How Dubai’s First Insurtech Startup, Sehteq, Reimagined Health Insurance to Achieve $47 Million in Revenues in 3 Years
Sehteq comes from the combination of “Seha”, Arabic for health, and “teq” for technology. They follow in the footsteps of many startups in MENA that have opted for catchy names that come from the English transliteration of easy Arabic words related to their business (think Talabat and Zbooni to name a few). The digital health insurance startup was launched in 2017 by husband and wife duo, Saif AlJaibeji and Noor AlKamil to provide affordable health insurance plans to individuals, companies, and SMEs in the UAE.
Sehteq’s Co-founders Noor AlKamil and Saif AlJaibeji have been married for 13 years.
Sehteq’s mission is to provide consumers with affordable and easily accessible insurance plans, using a tech-enabled platform that helped to automate much of the process. The idea for Sehteq came to Saif when he was attending an insurance conference in Singapore in the Fall of 2016. Saif was a Regional CEO for an American health insurance company operating in the Middle East at the time. “I had an a-ha moment when I was presented a slide at the conference that showed that less than 3% of insurance company P&Ls invested in technology, while the banking sector invested 7% of their P&Ls on technology.” After checking and confirming this figure with many of his insurance sector peers, the seed for Sehteq was planted.
Sehteq uses its AI platform to digitize the distribution of insurance coverage for drastically accelerated and entirely automated sales and post-sale services. Providing this service would not only benefit customers by providing an easy-to-use comparable marketplace to shop for insurance, but it also provided insurance companies a strong digital sales channel without much investment and technological development requirements on their side.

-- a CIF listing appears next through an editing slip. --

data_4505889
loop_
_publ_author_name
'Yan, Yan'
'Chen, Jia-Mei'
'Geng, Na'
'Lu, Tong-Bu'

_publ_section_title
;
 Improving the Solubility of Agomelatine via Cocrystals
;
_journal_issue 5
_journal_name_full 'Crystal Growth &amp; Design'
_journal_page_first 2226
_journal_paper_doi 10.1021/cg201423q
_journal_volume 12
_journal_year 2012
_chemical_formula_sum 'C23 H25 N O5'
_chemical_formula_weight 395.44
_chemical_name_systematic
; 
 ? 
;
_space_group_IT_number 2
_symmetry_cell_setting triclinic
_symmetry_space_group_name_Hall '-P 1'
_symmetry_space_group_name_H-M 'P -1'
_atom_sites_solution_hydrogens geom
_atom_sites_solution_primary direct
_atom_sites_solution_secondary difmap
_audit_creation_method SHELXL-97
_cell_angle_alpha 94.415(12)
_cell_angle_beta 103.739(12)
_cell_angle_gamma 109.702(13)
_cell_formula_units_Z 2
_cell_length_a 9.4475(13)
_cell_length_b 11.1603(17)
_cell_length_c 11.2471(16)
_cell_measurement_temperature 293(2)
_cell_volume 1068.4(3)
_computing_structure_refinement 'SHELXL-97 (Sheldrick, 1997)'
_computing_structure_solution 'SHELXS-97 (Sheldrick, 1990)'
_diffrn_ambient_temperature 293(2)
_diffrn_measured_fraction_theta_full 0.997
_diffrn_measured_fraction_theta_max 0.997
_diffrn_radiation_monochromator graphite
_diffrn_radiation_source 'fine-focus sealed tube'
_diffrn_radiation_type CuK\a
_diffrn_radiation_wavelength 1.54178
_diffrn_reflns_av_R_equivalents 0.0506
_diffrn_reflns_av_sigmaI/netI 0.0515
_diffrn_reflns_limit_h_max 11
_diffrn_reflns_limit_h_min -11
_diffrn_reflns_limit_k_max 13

As one of the first insurtech startups in the region, the first hurdle Sehteq faced was one with licensing. The only option available in 2017 was to be licensed as a generic technology company, or to be licensed as an insurance company. Saif explains, “We didn’t want either of these options, because we wanted to be relevant and precise; we wanted to be the intel processer of all insurance companies and bring them the muchneeded innovation without increasing their 3% technology budget.” Saif continues, “we had 3 options; we either buy an insurance license which would cost us millions, or get a brokerage license – and become one of more than 300 players, or acquire a TPA license (insurance management) – of which there were 15 in the market.” TPA acquisitions was the route Sehteq took, and within a year of its establishment, Sehteq had acquired its first TPA (third party administrator) for a licensed health insurance provider. By 2020, Sehteq had acquired 7 out of the 15 TPAs available. The company now holds 12 acquisitions as one of the big 3 health insurance providers in the United Arab Emirates and one of the top 10 insuretech companies worldwide. Most importantly, Sehteq have made their technology available to 100+ partners, showing that the company values transparency, trust, and stability with clientele over exclusivity in the brand.
Sehteq officially began operations in February 2018 and closed the year with 20,000 customers and US $2.5 million in revenues. Customers grew by 5X in 2019, amounting to $17 million in revenues. Noor explained, “2020 was another year of hypergrowth, we grew customers again by 5X, and $47 million in revenues poured in. But 2021 was our toughest year. We couldn’t quite maintain the same pace of growth as the previous years; but we still closed out the year serving 700,000 customers and US $51 million in revenues.”
Sehteq had intended to secure $50 million to finance its series B funding round and expand into new markets in 2021 but was forced by the covid-19 pandemic to change course and sell the business.